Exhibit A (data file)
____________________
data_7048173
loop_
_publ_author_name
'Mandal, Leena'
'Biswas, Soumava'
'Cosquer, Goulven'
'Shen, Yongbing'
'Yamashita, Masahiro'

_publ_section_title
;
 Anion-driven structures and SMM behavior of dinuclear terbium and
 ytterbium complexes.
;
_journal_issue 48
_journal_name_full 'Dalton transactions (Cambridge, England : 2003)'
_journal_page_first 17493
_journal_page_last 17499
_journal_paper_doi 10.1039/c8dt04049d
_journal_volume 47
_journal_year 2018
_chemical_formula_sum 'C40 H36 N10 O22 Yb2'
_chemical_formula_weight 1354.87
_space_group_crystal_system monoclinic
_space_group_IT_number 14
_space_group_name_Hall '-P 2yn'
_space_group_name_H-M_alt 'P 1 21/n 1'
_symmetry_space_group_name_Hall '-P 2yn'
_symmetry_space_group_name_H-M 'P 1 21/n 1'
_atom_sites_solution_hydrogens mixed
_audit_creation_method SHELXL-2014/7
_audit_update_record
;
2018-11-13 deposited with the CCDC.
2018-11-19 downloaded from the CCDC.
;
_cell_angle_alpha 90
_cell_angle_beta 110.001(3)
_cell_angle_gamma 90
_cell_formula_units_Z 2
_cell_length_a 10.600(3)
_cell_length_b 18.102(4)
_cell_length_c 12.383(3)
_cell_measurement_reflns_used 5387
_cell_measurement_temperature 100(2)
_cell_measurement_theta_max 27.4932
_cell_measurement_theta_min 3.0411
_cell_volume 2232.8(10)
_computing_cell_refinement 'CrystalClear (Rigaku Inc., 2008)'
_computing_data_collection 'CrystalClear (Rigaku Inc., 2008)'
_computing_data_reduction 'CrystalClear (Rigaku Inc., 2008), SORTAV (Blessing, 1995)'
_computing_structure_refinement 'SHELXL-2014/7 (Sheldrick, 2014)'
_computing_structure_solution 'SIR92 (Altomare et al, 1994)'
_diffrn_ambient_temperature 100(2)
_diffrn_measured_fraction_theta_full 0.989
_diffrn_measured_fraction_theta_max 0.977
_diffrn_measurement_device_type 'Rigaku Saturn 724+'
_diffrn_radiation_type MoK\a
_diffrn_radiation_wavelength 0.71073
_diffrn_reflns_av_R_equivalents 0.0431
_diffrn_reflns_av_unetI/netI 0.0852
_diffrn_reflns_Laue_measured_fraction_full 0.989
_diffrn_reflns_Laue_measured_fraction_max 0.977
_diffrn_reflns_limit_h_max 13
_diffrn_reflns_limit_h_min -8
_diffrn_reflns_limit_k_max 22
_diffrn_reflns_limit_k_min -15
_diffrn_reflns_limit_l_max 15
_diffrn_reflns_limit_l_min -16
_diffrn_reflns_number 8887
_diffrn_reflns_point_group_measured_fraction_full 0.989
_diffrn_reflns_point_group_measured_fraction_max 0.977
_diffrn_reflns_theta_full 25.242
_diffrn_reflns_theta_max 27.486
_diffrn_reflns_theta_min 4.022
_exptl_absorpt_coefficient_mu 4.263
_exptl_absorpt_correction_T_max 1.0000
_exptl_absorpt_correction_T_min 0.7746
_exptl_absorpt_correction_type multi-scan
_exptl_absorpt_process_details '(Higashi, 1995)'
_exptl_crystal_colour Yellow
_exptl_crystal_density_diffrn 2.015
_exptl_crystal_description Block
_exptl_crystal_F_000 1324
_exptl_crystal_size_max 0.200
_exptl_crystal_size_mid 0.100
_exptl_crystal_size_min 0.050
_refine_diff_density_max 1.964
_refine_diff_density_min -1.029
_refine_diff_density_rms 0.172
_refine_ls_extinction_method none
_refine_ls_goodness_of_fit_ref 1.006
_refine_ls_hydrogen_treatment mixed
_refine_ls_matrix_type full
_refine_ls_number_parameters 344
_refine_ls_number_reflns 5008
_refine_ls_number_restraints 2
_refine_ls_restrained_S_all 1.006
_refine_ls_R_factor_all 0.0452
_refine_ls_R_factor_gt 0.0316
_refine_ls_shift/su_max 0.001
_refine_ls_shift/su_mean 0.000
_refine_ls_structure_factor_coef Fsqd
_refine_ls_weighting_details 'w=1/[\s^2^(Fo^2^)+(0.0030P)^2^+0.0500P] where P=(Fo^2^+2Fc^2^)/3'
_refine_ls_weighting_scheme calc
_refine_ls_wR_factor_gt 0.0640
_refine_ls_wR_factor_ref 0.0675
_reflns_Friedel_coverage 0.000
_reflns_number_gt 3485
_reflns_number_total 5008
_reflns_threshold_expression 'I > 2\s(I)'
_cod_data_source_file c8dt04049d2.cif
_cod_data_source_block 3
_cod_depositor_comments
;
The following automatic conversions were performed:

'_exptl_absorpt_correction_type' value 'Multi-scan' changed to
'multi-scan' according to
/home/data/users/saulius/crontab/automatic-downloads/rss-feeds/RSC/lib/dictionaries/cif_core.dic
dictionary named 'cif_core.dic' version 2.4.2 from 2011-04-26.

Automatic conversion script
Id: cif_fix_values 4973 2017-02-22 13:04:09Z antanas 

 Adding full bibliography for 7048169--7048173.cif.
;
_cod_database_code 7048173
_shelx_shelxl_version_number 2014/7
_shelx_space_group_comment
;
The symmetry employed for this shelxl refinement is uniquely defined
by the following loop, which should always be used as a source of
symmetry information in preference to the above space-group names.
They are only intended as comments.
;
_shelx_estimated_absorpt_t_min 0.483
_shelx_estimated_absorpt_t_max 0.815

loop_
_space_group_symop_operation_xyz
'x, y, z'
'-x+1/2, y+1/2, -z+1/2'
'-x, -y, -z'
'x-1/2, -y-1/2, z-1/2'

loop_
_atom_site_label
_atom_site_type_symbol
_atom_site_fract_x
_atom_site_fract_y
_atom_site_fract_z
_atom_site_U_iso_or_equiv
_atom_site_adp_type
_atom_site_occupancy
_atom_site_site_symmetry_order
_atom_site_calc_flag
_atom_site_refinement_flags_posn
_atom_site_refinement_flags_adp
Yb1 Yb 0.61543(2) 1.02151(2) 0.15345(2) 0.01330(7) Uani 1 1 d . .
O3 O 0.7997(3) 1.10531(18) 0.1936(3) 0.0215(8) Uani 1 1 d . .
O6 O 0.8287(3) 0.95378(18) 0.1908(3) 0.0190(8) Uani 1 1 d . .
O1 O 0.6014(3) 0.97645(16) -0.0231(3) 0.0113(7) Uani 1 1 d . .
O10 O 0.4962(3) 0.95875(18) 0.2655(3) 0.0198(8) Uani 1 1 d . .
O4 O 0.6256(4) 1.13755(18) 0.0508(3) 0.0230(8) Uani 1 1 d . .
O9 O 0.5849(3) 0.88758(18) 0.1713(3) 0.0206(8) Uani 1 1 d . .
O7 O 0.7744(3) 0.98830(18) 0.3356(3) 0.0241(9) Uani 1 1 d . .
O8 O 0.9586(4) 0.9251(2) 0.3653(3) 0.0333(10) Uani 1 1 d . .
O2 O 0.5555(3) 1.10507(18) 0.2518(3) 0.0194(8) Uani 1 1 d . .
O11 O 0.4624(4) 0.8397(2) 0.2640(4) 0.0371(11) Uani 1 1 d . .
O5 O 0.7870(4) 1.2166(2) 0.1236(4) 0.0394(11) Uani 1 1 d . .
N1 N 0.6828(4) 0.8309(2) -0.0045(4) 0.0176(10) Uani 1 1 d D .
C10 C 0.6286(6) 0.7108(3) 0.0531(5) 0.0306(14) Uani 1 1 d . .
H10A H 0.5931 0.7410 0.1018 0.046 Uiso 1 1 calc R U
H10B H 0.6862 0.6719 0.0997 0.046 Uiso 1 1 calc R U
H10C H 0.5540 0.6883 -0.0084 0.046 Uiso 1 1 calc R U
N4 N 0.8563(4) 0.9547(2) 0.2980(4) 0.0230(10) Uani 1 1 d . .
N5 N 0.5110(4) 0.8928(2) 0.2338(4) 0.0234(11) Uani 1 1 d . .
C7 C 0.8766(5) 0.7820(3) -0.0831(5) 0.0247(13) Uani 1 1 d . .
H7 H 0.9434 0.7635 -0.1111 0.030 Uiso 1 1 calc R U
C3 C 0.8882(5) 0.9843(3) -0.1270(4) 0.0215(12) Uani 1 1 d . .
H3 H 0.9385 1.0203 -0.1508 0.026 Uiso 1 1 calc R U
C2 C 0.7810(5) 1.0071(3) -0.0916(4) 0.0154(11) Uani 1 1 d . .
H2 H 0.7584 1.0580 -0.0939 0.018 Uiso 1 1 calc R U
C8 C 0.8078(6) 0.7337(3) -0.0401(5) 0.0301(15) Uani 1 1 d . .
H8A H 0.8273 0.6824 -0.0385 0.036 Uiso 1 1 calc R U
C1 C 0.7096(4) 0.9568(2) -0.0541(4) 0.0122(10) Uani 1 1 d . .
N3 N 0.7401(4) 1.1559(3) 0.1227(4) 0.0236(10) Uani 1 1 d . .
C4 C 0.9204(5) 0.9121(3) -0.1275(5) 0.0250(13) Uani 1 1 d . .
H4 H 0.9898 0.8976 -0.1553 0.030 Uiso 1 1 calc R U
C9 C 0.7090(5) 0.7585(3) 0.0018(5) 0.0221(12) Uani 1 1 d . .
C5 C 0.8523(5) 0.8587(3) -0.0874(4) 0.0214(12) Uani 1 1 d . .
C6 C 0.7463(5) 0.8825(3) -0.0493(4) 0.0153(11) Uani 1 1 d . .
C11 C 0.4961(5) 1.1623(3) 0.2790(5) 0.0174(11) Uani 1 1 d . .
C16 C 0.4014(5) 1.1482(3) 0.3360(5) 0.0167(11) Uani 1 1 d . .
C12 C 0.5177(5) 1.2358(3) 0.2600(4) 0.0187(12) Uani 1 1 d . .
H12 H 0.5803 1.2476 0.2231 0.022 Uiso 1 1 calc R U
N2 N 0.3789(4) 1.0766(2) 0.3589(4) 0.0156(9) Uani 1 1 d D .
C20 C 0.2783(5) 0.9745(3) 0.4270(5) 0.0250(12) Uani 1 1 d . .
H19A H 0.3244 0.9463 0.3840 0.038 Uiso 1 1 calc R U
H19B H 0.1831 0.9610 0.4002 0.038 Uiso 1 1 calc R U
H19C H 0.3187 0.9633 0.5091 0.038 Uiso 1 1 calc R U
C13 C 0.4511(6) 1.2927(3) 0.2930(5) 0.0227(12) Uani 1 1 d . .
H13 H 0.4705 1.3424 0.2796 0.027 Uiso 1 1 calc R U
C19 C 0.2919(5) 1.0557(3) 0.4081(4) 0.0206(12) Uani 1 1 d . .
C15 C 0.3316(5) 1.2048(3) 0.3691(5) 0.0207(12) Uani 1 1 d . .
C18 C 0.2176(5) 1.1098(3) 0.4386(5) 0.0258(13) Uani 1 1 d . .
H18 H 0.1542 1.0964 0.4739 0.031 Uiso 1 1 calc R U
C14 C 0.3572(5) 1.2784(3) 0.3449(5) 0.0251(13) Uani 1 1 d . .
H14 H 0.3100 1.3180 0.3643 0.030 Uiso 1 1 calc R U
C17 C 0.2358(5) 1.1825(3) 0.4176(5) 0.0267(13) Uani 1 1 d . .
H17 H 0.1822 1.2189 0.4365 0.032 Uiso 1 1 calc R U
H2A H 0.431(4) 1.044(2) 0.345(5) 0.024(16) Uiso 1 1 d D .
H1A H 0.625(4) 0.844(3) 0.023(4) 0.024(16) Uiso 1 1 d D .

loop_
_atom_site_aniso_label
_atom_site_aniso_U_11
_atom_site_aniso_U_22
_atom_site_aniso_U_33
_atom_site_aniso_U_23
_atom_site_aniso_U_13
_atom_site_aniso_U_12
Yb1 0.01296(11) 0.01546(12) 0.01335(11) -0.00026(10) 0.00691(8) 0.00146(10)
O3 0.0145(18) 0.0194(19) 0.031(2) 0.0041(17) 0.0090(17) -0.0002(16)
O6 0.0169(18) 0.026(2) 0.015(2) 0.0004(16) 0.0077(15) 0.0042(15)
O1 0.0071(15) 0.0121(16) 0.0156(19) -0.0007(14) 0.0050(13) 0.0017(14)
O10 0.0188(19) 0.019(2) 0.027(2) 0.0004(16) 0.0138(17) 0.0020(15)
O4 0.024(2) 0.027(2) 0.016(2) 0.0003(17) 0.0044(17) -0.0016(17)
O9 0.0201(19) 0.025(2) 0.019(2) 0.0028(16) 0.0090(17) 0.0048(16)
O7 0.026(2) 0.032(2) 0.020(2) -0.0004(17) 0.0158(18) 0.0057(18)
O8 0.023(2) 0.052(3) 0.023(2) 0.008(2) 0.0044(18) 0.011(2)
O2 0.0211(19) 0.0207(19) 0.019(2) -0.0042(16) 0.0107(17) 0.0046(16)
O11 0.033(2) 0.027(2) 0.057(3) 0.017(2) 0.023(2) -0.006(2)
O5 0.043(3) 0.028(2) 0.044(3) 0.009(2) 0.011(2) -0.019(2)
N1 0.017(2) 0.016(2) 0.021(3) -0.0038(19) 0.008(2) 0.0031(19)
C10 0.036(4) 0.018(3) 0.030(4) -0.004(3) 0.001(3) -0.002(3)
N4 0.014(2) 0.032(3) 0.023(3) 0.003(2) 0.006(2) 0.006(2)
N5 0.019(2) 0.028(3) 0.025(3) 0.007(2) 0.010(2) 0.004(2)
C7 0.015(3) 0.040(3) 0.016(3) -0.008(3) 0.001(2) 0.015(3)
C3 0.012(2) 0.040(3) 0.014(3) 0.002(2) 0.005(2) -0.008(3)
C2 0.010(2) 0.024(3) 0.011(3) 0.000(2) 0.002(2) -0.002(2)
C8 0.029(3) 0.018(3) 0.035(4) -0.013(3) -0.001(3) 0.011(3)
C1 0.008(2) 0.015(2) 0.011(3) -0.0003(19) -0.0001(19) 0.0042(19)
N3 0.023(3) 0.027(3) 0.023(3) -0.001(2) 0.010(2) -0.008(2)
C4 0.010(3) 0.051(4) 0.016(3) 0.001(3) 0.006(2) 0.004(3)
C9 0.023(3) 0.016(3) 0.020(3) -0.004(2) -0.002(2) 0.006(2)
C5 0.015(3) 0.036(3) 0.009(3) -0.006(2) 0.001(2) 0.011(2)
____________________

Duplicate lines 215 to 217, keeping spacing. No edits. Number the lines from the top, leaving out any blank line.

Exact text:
_atom_site_aniso_U_13
_atom_site_aniso_U_12
Yb1 0.01296(11) 0.01546(12) 0.01335(11) -0.00026(10) 0.00691(8) 0.00146(10)